Use the distance slider to expand and narrow your search geographically. Keep in mind that 10 miles on either side of your ancestors’ town really isn’t that far. By expanding your search with the distance slider, you might be able to find helpful representative images, even if they don’t include your ancestors’ exact village or business.

Usage of the Frith Photographs

We’re all mindful about copyright, so Alex and Lisa discussed the rules around the usage of these images in our family history work. Alex says you are welcome to use the Francis Frith images (which include small watermarks and a copyright statement) in a variety of ways for your family history.

Here are just a few ideas on how to use the photos:

  • Add them to your family tree
  • If you find a location in another genealogical record, look up the location in the Frith Collection
  • Download the image (with watermark)
how to download photo at findmypast

How to download a Frith photo at Findmypast

  • Print the image (with watermark)
  • Add images to Google Earth as image overlays (see Lisa’s book The Genealogist’s Google Toolbox.)
  • Share them on social media
  • Use them in your family history storytelling (videos, books, presentations, etc.)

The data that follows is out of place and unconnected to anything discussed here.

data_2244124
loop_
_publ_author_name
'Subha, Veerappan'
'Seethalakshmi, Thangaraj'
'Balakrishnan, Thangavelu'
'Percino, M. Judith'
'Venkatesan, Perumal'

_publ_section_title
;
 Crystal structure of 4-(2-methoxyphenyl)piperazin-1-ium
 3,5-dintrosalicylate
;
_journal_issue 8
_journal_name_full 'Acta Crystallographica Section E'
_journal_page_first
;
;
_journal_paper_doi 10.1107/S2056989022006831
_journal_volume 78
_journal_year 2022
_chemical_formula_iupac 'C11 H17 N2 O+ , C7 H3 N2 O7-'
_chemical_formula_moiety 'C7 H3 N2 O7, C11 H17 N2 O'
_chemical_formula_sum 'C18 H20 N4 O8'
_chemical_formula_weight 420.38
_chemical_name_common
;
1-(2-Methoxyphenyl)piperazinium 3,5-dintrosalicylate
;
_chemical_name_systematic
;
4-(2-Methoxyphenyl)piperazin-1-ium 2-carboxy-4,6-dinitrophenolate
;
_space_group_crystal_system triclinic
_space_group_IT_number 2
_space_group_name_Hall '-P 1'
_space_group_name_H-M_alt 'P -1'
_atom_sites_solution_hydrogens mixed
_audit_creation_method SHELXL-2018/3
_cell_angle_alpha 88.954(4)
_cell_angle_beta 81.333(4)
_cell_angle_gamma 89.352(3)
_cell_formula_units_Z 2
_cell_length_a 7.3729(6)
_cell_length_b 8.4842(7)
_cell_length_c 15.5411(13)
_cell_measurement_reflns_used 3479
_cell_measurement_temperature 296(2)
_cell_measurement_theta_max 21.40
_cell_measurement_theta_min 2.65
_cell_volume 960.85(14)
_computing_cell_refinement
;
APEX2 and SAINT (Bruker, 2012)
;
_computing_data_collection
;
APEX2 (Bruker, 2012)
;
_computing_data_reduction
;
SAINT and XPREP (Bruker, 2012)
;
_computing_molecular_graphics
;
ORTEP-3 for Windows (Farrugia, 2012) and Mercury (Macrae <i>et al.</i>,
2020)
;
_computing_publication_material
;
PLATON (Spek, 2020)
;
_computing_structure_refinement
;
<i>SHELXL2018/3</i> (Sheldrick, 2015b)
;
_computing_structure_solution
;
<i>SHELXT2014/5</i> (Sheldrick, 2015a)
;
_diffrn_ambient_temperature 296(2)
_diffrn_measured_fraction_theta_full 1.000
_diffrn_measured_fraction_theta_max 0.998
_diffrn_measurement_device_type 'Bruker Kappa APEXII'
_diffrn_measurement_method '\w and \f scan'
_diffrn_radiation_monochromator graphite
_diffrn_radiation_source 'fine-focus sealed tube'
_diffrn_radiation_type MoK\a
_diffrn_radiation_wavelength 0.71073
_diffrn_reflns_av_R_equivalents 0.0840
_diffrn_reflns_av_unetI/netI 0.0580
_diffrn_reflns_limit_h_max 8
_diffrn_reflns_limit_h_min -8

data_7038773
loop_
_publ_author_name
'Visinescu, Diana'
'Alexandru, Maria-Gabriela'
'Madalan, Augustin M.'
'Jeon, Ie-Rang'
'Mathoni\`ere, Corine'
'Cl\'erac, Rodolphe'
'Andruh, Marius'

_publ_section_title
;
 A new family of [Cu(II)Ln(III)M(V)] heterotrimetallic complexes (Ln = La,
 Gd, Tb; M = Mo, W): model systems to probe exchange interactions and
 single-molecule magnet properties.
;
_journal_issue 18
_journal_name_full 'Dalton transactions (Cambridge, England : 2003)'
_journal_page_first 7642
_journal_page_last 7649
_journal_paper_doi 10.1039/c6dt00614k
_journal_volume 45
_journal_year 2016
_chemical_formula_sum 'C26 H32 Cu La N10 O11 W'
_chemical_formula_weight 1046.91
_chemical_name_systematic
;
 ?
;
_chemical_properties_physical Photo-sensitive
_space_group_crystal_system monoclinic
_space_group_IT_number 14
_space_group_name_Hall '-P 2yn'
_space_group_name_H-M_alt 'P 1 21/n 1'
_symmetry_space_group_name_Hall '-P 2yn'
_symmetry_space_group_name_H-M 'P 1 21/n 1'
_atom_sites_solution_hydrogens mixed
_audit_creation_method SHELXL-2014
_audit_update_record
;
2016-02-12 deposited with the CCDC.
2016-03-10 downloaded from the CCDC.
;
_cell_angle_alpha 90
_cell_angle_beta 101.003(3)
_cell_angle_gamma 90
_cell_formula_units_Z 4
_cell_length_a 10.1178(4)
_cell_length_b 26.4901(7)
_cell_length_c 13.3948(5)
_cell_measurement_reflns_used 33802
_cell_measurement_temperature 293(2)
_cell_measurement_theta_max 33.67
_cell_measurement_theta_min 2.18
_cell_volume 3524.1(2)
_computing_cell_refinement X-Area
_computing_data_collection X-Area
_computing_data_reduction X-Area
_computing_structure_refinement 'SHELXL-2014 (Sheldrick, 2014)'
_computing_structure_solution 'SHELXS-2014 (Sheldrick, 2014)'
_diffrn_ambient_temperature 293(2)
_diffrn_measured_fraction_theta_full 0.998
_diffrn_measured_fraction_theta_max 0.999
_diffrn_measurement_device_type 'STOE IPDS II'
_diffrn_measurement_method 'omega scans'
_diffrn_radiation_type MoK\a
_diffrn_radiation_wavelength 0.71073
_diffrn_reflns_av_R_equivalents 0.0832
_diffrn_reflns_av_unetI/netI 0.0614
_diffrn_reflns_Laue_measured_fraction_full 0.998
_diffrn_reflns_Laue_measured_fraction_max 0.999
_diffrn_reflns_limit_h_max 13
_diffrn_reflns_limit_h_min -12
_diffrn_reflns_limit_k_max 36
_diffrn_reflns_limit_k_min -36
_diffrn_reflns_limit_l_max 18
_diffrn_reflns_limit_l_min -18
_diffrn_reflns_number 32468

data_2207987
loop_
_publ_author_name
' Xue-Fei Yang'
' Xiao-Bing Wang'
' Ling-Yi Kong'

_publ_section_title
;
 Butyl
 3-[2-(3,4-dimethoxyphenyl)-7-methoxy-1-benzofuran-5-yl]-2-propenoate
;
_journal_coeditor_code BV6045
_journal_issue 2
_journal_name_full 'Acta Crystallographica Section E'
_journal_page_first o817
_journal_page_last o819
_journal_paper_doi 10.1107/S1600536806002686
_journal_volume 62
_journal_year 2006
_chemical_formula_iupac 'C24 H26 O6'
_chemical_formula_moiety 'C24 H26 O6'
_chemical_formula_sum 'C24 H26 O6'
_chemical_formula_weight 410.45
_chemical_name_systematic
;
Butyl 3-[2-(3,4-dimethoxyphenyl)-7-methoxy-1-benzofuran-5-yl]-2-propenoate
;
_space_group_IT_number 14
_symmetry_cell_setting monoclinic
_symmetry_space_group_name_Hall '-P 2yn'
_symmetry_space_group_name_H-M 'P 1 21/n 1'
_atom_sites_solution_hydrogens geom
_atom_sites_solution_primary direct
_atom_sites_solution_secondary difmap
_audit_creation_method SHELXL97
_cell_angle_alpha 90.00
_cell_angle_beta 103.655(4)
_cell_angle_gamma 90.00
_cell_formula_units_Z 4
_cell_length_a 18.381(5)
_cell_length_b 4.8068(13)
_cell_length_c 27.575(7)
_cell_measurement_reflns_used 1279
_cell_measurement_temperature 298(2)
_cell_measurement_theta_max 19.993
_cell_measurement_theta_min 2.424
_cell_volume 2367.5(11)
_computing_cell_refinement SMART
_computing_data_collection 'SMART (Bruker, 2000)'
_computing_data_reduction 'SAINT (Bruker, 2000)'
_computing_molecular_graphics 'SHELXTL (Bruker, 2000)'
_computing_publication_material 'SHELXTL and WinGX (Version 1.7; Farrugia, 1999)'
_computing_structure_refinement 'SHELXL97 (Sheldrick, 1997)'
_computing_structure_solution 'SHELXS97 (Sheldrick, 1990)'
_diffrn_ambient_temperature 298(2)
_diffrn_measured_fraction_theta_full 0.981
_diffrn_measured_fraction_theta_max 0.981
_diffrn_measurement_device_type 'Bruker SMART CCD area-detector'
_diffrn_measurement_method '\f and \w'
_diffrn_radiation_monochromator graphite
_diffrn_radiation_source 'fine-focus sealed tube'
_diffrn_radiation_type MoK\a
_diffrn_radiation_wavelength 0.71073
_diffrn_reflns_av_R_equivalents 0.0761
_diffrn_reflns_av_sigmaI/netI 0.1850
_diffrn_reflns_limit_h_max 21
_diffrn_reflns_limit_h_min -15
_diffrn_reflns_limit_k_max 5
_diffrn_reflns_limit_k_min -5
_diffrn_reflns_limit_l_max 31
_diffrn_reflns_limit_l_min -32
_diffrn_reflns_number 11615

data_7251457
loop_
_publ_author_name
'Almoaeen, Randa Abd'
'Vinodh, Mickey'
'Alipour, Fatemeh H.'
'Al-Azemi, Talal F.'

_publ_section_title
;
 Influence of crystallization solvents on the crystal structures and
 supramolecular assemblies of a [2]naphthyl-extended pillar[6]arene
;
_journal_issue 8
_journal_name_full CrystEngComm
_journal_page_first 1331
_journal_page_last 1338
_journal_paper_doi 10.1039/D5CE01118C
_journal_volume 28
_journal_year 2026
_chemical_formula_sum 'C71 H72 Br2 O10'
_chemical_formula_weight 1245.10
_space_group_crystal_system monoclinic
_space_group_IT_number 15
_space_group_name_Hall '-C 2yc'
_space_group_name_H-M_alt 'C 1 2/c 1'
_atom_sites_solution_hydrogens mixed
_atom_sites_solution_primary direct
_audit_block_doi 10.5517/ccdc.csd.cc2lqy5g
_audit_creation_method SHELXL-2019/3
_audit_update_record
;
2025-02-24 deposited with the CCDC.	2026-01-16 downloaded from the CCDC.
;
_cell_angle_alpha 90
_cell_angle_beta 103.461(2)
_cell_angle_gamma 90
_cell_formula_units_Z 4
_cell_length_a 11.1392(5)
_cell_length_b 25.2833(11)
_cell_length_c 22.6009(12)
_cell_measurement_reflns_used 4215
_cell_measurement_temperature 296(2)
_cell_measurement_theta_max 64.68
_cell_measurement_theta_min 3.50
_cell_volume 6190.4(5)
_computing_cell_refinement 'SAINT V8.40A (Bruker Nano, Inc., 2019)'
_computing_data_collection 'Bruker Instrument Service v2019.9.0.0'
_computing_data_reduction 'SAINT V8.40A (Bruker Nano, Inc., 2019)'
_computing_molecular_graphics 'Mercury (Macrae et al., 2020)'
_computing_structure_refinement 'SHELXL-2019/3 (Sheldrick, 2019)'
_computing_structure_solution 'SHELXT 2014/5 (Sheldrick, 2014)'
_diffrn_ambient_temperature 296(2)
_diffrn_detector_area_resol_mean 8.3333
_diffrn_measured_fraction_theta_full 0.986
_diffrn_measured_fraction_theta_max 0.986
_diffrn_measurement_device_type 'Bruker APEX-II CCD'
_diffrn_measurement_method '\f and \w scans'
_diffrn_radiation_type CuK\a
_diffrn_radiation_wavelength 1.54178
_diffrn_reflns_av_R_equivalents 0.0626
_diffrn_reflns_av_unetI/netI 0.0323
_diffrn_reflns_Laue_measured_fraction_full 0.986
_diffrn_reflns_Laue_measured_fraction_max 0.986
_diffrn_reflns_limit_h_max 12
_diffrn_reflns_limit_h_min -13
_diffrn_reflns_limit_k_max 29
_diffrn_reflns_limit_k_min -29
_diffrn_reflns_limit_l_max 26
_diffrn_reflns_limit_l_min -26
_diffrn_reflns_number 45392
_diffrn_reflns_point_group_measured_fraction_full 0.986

How to purchase a high-resolution watermark-free version

In each image transcript you’ll find a link to the original source image on the Francis Frith Collection website. Click it, and it will take you to the Frith website. There you can purchase a clean (without watermarks), high-quality version suitable for printing.

Resources

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Google Earth is known for its ability to virtually “fly” us to locations around the world. We can use satellite imagery, terrain maps, 3-D views of city streets and more to understand all kinds of places–even places of the past.

Google Earth for Genealogy class

In this video class you will learn how to unlock mysteries in your research, from unidentified photographs to pinpointing homesteads.

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Length: 66 minutes
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Resources

How to host map images online
(Free downloadable PDF)